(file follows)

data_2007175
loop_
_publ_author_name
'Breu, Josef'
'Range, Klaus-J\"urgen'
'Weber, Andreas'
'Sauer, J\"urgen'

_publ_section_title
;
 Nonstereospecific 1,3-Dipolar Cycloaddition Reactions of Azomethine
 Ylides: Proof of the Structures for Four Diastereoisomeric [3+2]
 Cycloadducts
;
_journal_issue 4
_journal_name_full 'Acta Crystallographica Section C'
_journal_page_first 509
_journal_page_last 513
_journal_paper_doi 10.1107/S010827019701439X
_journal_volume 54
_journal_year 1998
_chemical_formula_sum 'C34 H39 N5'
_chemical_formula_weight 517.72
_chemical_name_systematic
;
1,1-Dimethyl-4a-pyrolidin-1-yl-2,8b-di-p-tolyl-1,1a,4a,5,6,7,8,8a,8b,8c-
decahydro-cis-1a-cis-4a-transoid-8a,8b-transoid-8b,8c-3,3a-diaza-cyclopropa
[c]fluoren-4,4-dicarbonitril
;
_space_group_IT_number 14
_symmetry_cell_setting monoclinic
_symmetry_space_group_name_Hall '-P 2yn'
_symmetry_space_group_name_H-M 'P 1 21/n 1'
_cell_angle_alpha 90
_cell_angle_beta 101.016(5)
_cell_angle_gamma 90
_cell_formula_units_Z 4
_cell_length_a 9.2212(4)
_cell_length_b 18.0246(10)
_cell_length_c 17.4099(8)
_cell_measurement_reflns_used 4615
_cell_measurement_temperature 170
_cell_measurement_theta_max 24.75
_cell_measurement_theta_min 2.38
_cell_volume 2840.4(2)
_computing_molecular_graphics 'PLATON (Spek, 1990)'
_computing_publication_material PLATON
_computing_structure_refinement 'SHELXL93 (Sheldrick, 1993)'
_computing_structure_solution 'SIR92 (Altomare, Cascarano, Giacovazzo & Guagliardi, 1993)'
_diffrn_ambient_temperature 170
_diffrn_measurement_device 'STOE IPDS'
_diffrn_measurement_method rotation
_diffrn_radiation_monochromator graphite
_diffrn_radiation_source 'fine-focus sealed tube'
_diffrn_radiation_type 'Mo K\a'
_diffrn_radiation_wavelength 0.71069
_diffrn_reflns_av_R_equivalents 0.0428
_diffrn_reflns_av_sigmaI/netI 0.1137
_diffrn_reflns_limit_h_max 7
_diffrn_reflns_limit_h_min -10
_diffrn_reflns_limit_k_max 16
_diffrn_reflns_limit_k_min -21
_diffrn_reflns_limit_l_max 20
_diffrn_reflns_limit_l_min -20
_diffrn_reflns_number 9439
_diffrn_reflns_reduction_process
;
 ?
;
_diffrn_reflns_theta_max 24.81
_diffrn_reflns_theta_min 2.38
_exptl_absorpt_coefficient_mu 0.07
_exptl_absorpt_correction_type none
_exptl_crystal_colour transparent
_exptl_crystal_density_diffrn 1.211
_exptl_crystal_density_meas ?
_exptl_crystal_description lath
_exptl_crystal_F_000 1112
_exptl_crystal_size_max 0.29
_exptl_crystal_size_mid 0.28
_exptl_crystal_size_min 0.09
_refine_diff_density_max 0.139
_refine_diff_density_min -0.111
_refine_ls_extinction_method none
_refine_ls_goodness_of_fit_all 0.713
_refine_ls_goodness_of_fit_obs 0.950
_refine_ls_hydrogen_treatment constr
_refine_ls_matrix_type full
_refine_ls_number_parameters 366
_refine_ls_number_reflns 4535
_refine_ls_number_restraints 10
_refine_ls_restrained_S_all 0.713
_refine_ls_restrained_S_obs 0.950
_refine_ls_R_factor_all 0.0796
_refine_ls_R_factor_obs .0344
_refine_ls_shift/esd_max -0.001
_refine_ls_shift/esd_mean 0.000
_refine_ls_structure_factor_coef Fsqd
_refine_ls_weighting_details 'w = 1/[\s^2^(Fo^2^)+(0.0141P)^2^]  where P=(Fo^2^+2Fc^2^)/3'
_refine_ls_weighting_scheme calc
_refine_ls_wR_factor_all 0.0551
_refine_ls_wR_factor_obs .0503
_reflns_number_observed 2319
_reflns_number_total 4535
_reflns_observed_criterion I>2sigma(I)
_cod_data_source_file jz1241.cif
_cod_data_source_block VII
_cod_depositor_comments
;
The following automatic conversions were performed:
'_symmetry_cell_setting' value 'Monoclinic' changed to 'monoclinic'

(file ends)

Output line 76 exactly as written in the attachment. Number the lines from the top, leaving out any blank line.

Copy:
_exptl_crystal_description lath